(PRWEB UK) 9 July 2012
Venue: South Ballroom, Level 2, Conrad Centennial, 2 Temasek Blvd, Singapore, 038982.
Date: Wednesday 11 July 2012.
Time: 5.30pm – Arrival of Guests; 6.00pm – Lecture; 7.15pm – Reception.
The development of mediation in England is the subject of a lecture being delivered by Professor Dame Hazel Genn DBE, QC (Hon) to a distinguished audience in Singapore.
Professor Genn, a leading figure in judicial and government policy in the United Kingdom, will deliver the lecture in the presence of the Chief Justice of Singapore, The Honourable Chan Sek Keong.
Widely published within her field and appointed DBE in the Queen’s 2006 Birthday Honours List, Professor Genn will review the use of private mediation as an alternative to judicial determination.
Focusing principally on civil and commercial disputes, Professor Genn, Dean of Laws and Co-Director of the UCL Judicial Institute in the Faculty of Laws at University College London (UCL), will trace policy development since the mid-1990s and review what we have learned about the benefits and downsides of mediation for parties and lawyers. The lecture will also reflect on current pressure for compulsory mediation as a cost-saving measure and question the extent to which mediation can be viewed as a vehicle for access to justice.
Around 150 people are expected to attend, including representatives from the University of London International Programmes and senior figures from the Singaporean legal community.
The lecture is organised by the University of London International Programmes and supported by Singapore Mediation Centre (SMC). Established in 1997, SMC has become synonymous with excellence in mediation services for the resolution of commercial disputes. It has also established a reputation in Singapore and the region for providing training in negotiation and mediation that is of the highest standard. SMC enjoys the full support of the Supreme Court and the Subordinate Courts of Singapore. It continues to build relations with the legal and business community as well as promote mediation to the general public.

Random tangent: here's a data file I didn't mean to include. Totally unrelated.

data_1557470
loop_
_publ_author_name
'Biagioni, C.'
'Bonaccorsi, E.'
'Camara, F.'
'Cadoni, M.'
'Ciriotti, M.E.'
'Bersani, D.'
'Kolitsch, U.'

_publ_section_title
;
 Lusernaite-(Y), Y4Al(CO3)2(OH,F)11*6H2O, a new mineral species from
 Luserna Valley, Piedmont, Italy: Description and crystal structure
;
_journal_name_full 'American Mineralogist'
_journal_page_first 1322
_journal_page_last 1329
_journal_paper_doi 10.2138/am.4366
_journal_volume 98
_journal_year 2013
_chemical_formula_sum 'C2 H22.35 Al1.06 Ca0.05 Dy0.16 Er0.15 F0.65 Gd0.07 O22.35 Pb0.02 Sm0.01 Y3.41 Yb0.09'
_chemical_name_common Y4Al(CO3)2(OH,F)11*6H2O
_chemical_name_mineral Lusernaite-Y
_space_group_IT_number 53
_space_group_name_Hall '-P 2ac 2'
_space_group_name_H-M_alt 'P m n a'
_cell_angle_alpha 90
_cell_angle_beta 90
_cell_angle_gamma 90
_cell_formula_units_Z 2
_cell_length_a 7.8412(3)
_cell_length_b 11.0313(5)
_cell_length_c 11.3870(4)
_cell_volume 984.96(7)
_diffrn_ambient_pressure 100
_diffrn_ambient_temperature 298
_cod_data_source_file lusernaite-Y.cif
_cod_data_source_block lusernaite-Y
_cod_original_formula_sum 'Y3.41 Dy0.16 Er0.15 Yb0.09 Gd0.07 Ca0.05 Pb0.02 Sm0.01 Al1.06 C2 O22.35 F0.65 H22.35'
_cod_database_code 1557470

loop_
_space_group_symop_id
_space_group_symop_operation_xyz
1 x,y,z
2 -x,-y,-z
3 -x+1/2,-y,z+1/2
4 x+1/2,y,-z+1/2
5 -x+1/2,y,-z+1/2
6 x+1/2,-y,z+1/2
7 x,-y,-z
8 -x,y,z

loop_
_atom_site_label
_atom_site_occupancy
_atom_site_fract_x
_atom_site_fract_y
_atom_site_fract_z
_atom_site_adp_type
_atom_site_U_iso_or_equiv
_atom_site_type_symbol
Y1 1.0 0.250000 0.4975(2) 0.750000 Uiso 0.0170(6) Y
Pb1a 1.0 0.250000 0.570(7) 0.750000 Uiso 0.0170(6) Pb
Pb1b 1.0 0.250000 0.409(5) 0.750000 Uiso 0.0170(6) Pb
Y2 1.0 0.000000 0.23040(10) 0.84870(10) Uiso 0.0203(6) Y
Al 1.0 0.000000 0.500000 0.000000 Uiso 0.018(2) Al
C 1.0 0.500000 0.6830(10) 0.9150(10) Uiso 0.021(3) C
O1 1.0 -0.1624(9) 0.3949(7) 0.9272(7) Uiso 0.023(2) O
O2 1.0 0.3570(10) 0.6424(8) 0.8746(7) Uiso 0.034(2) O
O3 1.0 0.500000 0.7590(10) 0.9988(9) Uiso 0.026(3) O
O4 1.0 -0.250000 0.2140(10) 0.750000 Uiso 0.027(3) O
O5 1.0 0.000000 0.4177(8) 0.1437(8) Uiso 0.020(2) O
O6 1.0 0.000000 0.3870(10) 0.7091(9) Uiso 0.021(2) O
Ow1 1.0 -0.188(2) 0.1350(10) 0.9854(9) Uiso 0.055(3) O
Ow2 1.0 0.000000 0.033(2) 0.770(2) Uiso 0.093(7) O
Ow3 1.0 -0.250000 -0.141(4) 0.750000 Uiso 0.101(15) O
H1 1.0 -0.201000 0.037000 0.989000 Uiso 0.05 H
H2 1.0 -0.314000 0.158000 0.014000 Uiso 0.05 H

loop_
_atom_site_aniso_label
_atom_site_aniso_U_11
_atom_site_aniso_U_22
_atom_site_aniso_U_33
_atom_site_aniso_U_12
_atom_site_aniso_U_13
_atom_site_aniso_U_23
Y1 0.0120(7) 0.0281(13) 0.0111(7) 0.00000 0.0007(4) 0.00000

Notes for Editors
The University of London was established in 1836 and is one of the oldest, largest and most diverse universities in the UK. Its founding principle is to provide education for all, irrespective of race, creed or political belief.
In 1858, the University of London was granted its fourth Charter, which paved the way for the establishment of the University of London External System, which became known as the University of London International Programmes from 1 August 2010.
The University of London International Programmes is the world’s oldest provider of degrees through distance and flexible learning.
The International Programmes has been instrumental in the formation of British higher education – all English and Welsh universities founded between 1849 and 1949 offered University of London degrees before obtaining Royal Charters to award their own degrees.
Today, the University of London International Programmes is a unique global network of more than 52,000 students in 180 countries, on 100+ study programmes.
Famous former students and alumni include seven Nobel Prize Winners: Sir Frederick Gowland Hopkins; Professor Ronald Coase; Wole Soyinka; Derek Walcott; former President Nelson Mandela; joint-winner Charles Kao; and joint-winner Dr Rolph Payet, currently Vice-Chancellor of the University of Seychelles.
To find out more about the University of London International Programmes, visit our website: http://www.londoninternational.ac.uk.
There are more than 18,000 students studying worldwide, including Singapore, on the University of London International Programmes Undergraduate Laws Programme.